Plans are afoot to build a motorway through the heart of some of Spain's most iconic vineyards.
The Spanish government has approved measures to expand the already existing two-lane N122 to four lanes through the vineyards of Ribera del Duero’s Vega Sicilia, Dominio de Pingus and other wineries.
‘It’s a vengeful measure by the current government in opposition to all the wishes of most of the locals,’ Pingus winemaker Peter Sisseck told decanter.com. ‘If this motorway is built, the region will never develop into a fine wine tourism area.’
Opponents of the scheme claim that an alternative proposal – to build a road along the regions northern plateau rather than south, through vineyards along the valley floor – would be less damaging to the environment.
‘If they go ahead with the southern option, bodegas will lose 100 hectares of vineyards (120,000 vines) and a considerable amount of projected tourism dollars,’ said Vega Sicilia export manager Purificación Mancebo.
But not all of the region’s winemakers are against the plan.
Ignacio Arzuaga, sales director of Bodegas Arzuaga Navarro, is in favour of expanding the road through the vineyards, although he feels the specifications must be reviewed more carefully.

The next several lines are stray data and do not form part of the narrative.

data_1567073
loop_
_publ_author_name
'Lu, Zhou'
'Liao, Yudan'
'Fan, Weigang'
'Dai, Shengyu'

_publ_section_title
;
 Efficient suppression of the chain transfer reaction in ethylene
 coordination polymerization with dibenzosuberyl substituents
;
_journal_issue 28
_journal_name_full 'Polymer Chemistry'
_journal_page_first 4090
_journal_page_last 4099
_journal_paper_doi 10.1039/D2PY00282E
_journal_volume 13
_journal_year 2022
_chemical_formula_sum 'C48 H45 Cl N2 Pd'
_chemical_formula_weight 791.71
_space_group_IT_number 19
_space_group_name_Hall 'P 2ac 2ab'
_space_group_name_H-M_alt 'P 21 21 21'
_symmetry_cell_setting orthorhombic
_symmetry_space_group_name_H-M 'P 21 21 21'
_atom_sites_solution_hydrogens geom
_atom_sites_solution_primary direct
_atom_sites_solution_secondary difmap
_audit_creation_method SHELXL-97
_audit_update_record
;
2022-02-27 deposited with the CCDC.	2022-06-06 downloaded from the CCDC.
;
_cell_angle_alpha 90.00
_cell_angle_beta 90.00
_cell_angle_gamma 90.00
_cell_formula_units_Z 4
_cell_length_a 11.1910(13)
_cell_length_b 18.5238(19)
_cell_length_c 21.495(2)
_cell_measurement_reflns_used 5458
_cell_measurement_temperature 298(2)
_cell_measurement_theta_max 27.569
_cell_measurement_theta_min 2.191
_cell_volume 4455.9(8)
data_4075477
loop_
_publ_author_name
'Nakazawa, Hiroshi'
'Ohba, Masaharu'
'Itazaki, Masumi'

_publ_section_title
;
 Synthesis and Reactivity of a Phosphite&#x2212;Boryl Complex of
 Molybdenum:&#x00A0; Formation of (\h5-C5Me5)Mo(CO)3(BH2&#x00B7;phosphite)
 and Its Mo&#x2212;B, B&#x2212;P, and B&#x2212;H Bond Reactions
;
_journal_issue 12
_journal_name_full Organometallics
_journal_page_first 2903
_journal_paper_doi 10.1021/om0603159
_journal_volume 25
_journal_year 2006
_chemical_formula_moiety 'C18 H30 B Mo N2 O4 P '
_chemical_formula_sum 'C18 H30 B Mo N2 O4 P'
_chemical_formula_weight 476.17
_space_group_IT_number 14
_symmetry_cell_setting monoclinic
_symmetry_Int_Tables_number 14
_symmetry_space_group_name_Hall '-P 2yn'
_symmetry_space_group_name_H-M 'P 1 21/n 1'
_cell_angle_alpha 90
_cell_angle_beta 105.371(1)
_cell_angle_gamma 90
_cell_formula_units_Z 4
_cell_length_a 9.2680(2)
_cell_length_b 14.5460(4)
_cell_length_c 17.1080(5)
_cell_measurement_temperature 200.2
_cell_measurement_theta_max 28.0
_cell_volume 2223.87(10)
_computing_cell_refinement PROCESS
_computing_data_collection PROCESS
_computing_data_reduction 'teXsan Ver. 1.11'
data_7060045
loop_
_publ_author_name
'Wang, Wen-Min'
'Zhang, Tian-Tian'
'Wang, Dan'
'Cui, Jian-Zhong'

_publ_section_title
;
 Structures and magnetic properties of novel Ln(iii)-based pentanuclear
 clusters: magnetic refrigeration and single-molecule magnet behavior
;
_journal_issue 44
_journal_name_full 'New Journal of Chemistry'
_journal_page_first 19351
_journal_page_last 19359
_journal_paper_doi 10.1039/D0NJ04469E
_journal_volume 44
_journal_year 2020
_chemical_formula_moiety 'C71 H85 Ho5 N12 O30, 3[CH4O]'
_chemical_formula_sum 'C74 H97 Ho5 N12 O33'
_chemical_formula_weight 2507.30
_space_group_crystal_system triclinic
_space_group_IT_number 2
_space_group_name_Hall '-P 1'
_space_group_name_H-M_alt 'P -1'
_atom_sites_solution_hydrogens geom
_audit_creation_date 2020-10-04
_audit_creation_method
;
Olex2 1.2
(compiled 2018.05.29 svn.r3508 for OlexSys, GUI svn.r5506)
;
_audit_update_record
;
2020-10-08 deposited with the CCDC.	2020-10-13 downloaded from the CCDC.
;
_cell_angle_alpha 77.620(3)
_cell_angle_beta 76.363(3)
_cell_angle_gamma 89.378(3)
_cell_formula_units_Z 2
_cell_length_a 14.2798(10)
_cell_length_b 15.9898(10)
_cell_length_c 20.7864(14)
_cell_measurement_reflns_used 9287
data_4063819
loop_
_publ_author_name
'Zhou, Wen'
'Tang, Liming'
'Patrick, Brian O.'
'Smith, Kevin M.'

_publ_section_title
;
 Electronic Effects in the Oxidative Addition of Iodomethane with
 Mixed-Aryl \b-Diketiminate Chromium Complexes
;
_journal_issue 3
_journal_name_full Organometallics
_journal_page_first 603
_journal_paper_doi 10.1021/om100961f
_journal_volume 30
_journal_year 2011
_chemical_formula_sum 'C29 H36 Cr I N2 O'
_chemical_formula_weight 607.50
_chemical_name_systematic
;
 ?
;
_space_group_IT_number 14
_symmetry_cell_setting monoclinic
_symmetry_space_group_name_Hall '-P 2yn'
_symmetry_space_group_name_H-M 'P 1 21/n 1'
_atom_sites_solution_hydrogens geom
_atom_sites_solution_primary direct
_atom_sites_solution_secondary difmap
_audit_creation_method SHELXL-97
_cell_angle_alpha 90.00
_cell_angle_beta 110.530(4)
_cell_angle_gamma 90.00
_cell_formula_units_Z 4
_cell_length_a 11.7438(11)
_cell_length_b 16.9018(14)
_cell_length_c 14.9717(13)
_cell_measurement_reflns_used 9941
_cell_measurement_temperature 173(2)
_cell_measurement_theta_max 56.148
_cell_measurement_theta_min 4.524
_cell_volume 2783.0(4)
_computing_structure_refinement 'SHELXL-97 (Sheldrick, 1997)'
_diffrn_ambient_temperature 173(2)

‘I think the engineers planning this need to visit here before proceeding further,’ he said. ‘They’re still working with maps from 1991.’
The region’s wine governing body – the Consejo Regulador de Ribera del Duero – remains neutral due to the opposing views of the growers.
But Antonio Castrillo Villamañan, mayor of riverside village Quintanilla de Onesimo, is hopeful that good sense will prevail and the less destructive northern route will be chose. ‘You cannot jeopardise the fauna and the landscape of the valley for the sake of progress,’ he said.
‘Motorways are meant to join big cities,’ he said, ‘not small villages.’
Written by David Furer